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While we aren’t back to school until after Labor Day in NY, I’m still trying to do whatever I can to help Sweet B get ready. That means adding to and preparing for her afterschool at home program. And it also means going by her IEP plan to determine what we’ll do- both for the rest of the summer and for the school year.
One of the things I’d love to work on with her are basics like literacy skills, counting, and using a computer. The last one is especially important because once she learns how to use a computer, I hope to help her find a voice. Currently she still uses a combination of PECS and ASL to make her needs known. However, I have also been greatly inspired by Carly Fleischman- a non verbal autistic woman who uses a laptop as her primary form of communication.
I’ve always felt that Sweet B can do the same or would be capable of doing the same given the right amount of support and the proper tools.
First, I knew that I would have to find the right programs for her to use to help meet the personal goals that I was setting for her.
That meant finding:
* A typing program
* A text to voice program
* A learning program that could adapt to her needs
* A timer
I also knew that I couldn’t do this without setting up some sort of reward system; whether that meant watching a favorite TV show or listening to music.
Was she absolutely thrilled about the prospect? Not so much. But I didn’t let that stop me from proceeding anyway.
I also knew that I would have to set up some sort of cards and chart for her. She relies heavily on visual aids and I knew that this experience would require that extra bit of assistance.
Her card system needed to be set up so she would understand:
* For every fifteen minutes of work, she could have fifteen minutes of leisure.
* That she could pick what to work on first and then have a break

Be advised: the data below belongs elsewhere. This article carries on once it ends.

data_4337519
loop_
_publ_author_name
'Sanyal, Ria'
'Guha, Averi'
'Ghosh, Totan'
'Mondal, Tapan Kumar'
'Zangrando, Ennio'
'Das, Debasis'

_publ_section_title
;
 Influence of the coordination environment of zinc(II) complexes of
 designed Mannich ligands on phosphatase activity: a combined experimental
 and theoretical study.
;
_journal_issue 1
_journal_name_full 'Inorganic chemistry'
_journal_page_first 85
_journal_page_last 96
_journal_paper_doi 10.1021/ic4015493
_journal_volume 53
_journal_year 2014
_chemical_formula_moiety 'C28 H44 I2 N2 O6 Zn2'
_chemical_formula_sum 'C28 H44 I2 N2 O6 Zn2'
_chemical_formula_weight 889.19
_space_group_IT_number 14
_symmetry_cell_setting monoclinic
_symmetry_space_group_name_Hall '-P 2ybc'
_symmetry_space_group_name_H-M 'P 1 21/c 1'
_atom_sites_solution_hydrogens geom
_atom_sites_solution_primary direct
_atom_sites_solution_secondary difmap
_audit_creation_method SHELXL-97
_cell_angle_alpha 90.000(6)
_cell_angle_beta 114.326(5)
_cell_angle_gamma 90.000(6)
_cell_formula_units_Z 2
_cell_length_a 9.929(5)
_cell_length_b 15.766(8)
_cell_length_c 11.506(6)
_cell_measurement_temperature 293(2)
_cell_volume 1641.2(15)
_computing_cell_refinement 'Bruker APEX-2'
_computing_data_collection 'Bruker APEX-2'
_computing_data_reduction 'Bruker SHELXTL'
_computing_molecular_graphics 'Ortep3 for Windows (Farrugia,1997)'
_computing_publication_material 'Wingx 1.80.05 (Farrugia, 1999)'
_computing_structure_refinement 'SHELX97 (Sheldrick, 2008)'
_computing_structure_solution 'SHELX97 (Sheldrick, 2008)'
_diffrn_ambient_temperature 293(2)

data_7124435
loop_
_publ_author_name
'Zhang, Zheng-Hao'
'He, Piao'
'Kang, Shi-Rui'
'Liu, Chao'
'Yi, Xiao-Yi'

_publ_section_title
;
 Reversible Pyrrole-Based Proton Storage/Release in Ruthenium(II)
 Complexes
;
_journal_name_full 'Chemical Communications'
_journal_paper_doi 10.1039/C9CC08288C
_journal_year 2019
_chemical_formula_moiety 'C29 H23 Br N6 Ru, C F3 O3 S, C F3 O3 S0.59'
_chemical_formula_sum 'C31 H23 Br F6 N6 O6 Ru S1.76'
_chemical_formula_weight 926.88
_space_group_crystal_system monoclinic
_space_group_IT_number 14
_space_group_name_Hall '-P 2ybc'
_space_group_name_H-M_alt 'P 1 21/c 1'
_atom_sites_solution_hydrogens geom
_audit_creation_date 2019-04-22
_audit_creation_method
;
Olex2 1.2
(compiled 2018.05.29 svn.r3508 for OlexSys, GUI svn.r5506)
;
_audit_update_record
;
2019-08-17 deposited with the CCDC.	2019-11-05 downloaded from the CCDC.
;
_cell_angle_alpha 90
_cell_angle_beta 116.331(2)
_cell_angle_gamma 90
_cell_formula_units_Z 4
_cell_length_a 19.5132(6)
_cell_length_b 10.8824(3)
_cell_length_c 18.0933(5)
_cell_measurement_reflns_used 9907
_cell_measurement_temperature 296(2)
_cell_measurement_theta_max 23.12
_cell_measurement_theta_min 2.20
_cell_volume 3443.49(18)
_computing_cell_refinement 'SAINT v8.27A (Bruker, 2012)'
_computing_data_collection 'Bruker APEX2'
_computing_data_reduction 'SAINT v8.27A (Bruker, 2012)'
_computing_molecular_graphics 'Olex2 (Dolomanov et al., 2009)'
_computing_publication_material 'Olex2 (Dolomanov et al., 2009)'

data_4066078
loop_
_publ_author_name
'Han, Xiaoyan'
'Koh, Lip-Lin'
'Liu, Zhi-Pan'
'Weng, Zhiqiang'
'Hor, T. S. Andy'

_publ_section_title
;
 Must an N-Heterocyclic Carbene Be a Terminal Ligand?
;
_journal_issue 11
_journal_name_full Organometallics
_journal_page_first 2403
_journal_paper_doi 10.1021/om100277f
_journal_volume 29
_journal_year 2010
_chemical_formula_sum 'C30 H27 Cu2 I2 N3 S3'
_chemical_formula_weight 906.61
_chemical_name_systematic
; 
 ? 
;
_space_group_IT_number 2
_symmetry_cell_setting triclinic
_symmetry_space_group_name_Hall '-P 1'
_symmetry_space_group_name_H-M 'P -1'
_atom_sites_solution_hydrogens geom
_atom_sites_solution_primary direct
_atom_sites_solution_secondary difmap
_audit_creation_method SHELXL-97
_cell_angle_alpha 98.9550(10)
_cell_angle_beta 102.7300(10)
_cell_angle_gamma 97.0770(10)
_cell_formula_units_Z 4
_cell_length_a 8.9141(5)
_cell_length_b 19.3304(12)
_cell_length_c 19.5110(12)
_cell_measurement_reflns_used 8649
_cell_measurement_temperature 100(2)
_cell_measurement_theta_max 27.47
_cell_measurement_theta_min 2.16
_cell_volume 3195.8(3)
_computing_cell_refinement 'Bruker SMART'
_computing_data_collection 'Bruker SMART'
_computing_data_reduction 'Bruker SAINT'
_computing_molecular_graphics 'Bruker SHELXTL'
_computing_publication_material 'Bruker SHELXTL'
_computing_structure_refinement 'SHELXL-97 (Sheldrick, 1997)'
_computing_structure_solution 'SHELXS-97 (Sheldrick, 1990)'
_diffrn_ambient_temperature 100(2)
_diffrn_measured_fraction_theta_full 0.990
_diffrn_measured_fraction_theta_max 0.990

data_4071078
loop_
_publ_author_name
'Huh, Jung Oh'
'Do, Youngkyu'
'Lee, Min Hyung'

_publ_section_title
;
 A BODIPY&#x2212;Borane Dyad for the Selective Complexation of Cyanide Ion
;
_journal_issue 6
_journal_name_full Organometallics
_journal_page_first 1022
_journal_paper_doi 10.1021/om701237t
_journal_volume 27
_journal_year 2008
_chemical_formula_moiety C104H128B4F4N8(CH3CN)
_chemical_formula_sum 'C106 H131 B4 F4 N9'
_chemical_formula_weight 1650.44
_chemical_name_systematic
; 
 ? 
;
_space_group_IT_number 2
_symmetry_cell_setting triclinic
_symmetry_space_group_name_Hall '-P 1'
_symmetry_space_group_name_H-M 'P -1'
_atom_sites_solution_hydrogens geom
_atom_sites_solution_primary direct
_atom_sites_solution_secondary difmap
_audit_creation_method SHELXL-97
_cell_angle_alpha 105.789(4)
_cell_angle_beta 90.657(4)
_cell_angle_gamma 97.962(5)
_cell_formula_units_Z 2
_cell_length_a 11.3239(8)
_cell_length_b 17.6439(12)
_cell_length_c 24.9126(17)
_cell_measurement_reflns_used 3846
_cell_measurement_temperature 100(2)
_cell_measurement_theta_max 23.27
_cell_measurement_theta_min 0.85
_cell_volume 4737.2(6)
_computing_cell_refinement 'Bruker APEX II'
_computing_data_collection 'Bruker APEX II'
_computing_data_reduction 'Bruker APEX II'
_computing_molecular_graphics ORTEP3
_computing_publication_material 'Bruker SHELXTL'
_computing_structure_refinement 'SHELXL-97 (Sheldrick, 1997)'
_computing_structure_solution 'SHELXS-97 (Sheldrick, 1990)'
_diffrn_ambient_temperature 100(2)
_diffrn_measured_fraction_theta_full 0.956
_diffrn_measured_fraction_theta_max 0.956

* That her learning time would increase with each session.
To facilitate this part, I created a simple chart and card set.
The chart does not need to be used but for Sweet B, it helps in the beginning.
That way she knows that she can pick her laptop (as opposed to a desktop) to do her work.
Again, she wasn’t exactly thrilled with having to do work but I also know that with repetition, it would quickly become a part of her daily routine at home.
The touch pad was a bit of a challenge for her at first, so I just wanted her to become familiar with using the keyboard.
From there, she’s able to point to what she wants when it comes to choosing her leisure activity.
So what do we use in our afterschool program now? We’re integrating an HP Laptop.
You can find them at your local Walmart:
But why HP?
• Dependable performance: With the latest Intel processor and plenty of hard drive space, you can multitask and store more.
• Vibrant display: The crisp HD screen lets you enjoy your photos, videos, and web pages in detail.
• Measurable quality: Enjoy outstanding performance backed by over 200 tests.
I know that this laptop will stand up to Sweet B and serve our needs for quite some time.
Empowered to do more!
Tackle all your daily tasks with an affordable laptop that comes packed with the features you need.
With our HP laptop as an integrated part of our afterschool program, I know that I’m giving Sweet B the tools that she needs to get back to basics and to help her find a voice.
How would an HP laptop help your autistic child? If you and your family are enjoying your HP computer as much as we are, be sure to visit Walmart to share your thoughts! Encourage other families to shop smart this back to school season with your online review.
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